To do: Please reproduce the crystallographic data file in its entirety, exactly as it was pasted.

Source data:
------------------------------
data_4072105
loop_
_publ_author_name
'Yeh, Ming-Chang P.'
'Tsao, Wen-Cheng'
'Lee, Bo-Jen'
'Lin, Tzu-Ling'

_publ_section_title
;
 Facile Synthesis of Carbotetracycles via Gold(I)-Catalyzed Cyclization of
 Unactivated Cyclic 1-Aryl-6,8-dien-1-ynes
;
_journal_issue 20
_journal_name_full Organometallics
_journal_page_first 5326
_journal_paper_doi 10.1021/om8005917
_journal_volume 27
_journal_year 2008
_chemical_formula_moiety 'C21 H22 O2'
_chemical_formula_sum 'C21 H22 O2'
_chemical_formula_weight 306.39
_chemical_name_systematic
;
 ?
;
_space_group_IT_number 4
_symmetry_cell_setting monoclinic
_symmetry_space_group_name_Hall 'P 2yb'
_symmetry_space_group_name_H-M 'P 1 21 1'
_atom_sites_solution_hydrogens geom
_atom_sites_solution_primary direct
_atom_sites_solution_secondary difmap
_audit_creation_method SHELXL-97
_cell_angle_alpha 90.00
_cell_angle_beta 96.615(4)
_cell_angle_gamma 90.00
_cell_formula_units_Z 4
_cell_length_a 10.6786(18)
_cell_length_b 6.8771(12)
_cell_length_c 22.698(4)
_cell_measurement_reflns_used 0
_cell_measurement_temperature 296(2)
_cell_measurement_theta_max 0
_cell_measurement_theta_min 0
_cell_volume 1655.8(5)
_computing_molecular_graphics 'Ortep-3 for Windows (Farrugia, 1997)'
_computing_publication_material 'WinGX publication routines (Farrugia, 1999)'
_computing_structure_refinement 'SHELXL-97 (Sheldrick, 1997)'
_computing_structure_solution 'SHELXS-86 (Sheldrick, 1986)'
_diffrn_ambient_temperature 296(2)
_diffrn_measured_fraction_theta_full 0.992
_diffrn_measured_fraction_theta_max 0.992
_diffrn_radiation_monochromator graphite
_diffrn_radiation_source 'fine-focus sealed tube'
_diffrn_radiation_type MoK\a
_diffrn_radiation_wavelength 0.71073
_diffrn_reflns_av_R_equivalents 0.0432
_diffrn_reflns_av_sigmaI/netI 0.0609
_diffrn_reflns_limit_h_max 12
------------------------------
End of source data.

data_4072105
loop_
_publ_author_name
'Yeh, Ming-Chang P.'
'Tsao, Wen-Cheng'
'Lee, Bo-Jen'
'Lin, Tzu-Ling'

_publ_section_title
;
 Facile Synthesis of Carbotetracycles via Gold(I)-Catalyzed Cyclization of
 Unactivated Cyclic 1-Aryl-6,8-dien-1-ynes
;
_journal_issue 20
_journal_name_full Organometallics
_journal_page_first 5326
_journal_paper_doi 10.1021/om8005917
_journal_volume 27
_journal_year 2008
_chemical_formula_moiety 'C21 H22 O2'
_chemical_formula_sum 'C21 H22 O2'
_chemical_formula_weight 306.39
_chemical_name_systematic
;
 ?
;
_space_group_IT_number 4
_symmetry_cell_setting monoclinic
_symmetry_space_group_name_Hall 'P 2yb'
_symmetry_space_group_name_H-M 'P 1 21 1'
_atom_sites_solution_hydrogens geom
_atom_sites_solution_primary direct
_atom_sites_solution_secondary difmap
_audit_creation_method SHELXL-97
_cell_angle_alpha 90.00
_cell_angle_beta 96.615(4)
_cell_angle_gamma 90.00
_cell_formula_units_Z 4
_cell_length_a 10.6786(18)
_cell_length_b 6.8771(12)
_cell_length_c 22.698(4)
_cell_measurement_reflns_used 0
_cell_measurement_temperature 296(2)
_cell_measurement_theta_max 0
_cell_measurement_theta_min 0
_cell_volume 1655.8(5)
_computing_molecular_graphics 'Ortep-3 for Windows (Farrugia, 1997)'
_computing_publication_material 'WinGX publication routines (Farrugia, 1999)'
_computing_structure_refinement 'SHELXL-97 (Sheldrick, 1997)'
_computing_structure_solution 'SHELXS-86 (Sheldrick, 1986)'
_diffrn_ambient_temperature 296(2)
_diffrn_measured_fraction_theta_full 0.992
_diffrn_measured_fraction_theta_max 0.992
_diffrn_radiation_monochromator graphite
_diffrn_radiation_source 'fine-focus sealed tube'
_diffrn_radiation_type MoK\a
_diffrn_radiation_wavelength 0.71073
_diffrn_reflns_av_R_equivalents 0.0432
_diffrn_reflns_av_sigmaI/netI 0.0609
_diffrn_reflns_limit_h_max 12